Authoritarian regimes especially sleep uneasily, if at all, as newsreels play out scenes of revolution in cities across Egypt. Coming close on the heels of similar revolts in Tunisia, they prompt the question: Is this the start of a broader discontent?
It is striking that in both cases the uprisings were largely unexpected. In both cases, too, the spark that lit the tinder came from social networking. Ordinary people who felt they’d simply had enough found the freedom to express their frustration and to share it with others in ways that have until now been impossible.
It surely cannot be coincidence that in both Jordan and Yemen there have been political shifts that a mere month ago would have been highly unlikely. In both cases, the moves appear to be designed to head off the possibility of similar social unrest and underscore the important point that few regimes — if any — are unaware of the power of the Internet.
In China today, entering “Egypt” into search engines results in nothing whatsoever to do with what is currently happening in that country. But that, of course, comes as no surprise. The Chinese are past masters at manipulating information and keeping from their people anything the powers-that-be deem unsuitable.
Does that give those of us in the so-called free democracies the right to be complacent? I think not. WikiLeaks may claim to demonstrate that truth will out no matter what (and damn the consequences, but that’s a different story). At the same time, it also shows the extent to which almost any administration will go to keep from general knowledge anything that might be perceived to be detrimental to that administration’s image.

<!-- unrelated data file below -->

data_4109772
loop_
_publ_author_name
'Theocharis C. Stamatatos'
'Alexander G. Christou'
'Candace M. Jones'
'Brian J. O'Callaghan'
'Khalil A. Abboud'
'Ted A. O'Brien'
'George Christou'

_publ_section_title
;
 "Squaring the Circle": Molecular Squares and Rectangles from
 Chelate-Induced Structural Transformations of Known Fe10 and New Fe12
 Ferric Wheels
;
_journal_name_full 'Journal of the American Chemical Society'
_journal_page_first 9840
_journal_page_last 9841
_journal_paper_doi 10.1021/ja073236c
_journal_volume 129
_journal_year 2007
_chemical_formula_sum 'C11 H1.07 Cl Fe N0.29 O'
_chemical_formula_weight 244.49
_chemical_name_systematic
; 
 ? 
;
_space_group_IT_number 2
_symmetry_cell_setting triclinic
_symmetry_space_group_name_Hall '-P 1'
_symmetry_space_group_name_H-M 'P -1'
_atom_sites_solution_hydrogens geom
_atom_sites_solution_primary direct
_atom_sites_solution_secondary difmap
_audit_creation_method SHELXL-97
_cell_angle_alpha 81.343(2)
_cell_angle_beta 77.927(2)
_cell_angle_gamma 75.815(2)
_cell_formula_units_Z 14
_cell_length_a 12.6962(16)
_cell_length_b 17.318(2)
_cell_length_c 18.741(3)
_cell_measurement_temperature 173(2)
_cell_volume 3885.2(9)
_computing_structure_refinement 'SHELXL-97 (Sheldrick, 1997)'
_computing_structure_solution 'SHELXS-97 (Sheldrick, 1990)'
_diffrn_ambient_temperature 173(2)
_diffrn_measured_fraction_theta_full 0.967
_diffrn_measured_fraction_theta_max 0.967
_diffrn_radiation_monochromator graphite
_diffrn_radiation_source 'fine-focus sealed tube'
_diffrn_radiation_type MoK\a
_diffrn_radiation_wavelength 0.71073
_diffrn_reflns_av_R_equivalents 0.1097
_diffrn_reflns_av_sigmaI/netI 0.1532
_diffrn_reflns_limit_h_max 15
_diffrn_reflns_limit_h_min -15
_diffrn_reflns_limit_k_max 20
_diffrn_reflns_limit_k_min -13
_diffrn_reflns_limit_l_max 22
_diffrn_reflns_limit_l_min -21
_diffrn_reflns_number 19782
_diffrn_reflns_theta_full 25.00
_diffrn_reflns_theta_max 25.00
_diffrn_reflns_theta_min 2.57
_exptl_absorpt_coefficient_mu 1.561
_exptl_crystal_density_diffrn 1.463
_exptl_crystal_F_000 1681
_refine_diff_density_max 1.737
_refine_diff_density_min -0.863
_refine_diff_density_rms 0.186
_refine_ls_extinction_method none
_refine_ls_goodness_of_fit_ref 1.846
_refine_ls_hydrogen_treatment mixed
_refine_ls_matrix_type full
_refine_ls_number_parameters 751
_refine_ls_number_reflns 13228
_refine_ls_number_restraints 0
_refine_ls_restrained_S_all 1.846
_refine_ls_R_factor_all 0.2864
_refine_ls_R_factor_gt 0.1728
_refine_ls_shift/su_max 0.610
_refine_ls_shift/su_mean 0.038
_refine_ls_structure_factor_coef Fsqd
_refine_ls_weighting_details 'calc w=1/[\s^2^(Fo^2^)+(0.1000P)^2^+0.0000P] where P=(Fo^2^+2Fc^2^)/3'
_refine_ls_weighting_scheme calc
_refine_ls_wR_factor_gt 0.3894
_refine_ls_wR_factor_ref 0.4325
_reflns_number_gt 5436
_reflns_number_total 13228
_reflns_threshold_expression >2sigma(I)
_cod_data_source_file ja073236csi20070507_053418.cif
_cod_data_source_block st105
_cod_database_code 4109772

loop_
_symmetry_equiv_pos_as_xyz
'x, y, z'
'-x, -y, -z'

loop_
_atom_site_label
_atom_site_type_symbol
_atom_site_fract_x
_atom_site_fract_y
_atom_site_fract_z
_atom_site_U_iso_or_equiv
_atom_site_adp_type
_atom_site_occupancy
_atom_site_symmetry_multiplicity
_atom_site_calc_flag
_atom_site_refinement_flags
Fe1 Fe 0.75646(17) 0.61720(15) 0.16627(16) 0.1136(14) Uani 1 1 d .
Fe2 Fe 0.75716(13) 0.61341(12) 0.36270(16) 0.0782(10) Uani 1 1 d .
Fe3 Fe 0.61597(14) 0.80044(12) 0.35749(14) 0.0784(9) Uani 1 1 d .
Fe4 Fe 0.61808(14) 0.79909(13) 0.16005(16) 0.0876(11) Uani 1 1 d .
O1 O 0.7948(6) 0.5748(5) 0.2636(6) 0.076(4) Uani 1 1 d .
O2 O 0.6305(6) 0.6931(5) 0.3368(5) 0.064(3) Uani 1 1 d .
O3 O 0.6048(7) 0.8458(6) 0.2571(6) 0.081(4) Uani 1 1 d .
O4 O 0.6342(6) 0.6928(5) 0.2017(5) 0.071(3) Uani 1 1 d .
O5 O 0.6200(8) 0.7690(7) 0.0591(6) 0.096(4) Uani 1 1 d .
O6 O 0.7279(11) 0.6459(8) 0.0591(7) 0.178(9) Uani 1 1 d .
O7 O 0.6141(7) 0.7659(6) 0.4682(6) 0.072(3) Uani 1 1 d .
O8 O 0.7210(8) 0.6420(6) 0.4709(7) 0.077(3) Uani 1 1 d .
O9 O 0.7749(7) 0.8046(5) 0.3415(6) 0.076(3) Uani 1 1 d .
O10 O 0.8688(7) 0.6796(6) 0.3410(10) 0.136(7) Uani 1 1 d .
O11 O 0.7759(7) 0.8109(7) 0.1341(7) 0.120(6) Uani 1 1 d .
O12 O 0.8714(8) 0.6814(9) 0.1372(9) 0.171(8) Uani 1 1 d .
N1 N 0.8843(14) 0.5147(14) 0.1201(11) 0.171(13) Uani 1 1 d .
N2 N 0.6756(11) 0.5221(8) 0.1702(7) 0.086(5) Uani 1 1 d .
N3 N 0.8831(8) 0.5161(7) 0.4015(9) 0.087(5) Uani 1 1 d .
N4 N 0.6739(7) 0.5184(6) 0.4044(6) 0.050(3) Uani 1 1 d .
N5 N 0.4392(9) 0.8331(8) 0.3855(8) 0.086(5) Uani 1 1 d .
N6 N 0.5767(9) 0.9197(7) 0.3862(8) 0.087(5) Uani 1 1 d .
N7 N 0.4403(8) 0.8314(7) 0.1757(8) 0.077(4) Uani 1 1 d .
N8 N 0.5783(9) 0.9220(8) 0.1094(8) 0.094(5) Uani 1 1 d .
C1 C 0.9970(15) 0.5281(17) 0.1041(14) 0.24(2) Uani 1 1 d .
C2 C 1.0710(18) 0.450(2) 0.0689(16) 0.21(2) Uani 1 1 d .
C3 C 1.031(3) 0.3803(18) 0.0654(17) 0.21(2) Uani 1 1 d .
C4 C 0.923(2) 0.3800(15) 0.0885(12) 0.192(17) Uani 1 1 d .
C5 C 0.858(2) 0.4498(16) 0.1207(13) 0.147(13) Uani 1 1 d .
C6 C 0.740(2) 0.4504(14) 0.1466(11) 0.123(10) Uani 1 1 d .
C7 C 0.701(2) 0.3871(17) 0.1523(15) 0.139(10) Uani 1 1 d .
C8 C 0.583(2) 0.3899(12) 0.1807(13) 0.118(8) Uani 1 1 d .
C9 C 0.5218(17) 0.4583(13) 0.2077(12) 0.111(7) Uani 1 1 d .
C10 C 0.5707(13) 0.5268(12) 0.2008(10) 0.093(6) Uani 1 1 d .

Take, for example, the recent claim by a senior official in the UK that the last Labor government did “all in its power” to help secure the release of the only person convicted of the Lockerbie bombing. At the time of that most controversial decision, the government insisted — and has continued to insist — that it had been taken solely on humanitarian grounds by the Scottish Parliament in accordance with Scots law, which differs from that of England and Wales in many respects, and that Westminster had no part in it.
There is a fine line to be drawn between disclosing information that could harm a nation’s security (and the means by which it secures it), and shining a light into corners of darkness that ultimately undermine our boast to have the moral high ground. It is a line that must be drawn with very great care, the same care we must take not to stand in our own light and wonder why there is a shadow.
Ian de Stains OBE is the Executive Director of the British Chamber of Commerce in Japan. The views expressed in this column are strictly his own and are not necessarily endorsed by or shared by the Chamber.